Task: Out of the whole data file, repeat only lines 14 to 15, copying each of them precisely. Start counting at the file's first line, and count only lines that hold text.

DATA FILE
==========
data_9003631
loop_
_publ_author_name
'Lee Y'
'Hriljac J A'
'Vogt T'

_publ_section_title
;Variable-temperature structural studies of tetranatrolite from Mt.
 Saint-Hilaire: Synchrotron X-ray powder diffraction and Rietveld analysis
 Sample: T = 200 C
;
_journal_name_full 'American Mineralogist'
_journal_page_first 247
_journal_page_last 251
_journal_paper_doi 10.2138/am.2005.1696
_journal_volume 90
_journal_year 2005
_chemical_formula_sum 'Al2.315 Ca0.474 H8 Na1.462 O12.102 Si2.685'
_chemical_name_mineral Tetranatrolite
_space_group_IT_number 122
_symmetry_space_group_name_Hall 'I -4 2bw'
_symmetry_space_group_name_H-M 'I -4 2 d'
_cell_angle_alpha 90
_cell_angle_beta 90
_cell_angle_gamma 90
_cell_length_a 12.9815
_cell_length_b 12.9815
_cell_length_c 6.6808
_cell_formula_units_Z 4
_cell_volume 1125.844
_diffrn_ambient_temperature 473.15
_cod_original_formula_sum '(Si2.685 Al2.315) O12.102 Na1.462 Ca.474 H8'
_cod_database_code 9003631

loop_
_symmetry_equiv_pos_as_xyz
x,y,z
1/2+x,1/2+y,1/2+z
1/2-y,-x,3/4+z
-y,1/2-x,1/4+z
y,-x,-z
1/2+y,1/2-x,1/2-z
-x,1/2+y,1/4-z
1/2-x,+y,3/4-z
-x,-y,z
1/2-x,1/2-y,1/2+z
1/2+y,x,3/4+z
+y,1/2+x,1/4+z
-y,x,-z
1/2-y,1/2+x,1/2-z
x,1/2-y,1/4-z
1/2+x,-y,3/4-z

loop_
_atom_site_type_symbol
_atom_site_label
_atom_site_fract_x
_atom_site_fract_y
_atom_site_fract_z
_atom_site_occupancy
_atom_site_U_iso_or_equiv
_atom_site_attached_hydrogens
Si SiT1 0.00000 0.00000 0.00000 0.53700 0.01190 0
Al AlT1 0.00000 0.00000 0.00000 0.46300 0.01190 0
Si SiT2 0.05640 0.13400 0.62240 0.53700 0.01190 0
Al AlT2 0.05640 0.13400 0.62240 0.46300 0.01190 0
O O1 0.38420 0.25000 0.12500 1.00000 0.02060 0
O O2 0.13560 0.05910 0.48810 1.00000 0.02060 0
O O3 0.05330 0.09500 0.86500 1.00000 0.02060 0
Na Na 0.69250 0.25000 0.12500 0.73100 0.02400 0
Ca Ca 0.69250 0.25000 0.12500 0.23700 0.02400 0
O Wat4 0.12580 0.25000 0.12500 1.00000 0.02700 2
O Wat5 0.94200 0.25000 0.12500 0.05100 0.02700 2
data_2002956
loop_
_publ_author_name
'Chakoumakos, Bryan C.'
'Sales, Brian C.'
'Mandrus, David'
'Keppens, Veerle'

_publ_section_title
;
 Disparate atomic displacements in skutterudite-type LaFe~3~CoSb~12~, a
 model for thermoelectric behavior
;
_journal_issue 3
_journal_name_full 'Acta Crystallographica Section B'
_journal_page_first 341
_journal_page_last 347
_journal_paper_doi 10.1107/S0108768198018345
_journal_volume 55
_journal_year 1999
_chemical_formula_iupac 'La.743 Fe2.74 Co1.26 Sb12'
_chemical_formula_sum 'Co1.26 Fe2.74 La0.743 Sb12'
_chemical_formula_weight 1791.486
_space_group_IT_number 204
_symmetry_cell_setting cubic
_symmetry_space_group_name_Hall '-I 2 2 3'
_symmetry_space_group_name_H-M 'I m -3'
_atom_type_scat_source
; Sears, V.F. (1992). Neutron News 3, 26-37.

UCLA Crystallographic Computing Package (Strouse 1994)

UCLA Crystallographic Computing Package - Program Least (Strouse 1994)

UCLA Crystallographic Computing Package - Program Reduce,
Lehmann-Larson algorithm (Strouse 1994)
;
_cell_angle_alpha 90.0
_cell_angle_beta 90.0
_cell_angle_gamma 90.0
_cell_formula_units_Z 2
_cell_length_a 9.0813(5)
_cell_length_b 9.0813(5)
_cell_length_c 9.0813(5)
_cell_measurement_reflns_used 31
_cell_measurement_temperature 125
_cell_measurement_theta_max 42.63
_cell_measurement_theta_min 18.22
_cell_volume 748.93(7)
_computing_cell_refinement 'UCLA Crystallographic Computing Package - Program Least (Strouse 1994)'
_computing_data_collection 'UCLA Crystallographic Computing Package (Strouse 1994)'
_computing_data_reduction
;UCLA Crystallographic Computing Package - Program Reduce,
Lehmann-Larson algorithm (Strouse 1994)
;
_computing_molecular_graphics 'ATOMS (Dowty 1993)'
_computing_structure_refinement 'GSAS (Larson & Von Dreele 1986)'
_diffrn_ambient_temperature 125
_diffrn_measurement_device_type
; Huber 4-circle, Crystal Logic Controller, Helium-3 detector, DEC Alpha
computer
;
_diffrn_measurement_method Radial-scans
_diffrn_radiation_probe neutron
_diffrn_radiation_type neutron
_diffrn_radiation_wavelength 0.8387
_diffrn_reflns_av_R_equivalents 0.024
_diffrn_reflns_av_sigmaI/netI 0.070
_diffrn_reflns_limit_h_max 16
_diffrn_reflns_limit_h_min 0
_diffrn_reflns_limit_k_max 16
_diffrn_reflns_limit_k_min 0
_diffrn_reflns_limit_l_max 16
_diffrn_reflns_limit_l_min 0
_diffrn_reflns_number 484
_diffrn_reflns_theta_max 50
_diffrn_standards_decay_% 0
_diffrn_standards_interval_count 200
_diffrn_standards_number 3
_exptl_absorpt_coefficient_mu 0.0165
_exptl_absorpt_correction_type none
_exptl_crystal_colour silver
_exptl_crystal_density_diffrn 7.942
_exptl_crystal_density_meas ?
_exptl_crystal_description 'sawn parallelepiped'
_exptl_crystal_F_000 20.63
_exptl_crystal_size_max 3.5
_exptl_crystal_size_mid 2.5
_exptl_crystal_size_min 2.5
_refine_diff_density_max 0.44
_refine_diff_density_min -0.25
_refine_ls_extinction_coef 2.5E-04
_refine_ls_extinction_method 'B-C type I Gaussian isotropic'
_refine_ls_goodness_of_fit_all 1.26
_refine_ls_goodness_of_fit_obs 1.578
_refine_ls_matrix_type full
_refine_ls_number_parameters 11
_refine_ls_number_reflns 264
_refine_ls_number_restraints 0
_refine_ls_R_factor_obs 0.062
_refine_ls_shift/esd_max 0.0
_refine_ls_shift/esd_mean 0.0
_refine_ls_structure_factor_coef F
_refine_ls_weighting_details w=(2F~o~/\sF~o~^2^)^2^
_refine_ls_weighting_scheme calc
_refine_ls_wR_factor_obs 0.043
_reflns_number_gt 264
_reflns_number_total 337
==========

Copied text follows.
_journal_page_last 251
_journal_paper_doi 10.2138/am.2005.1696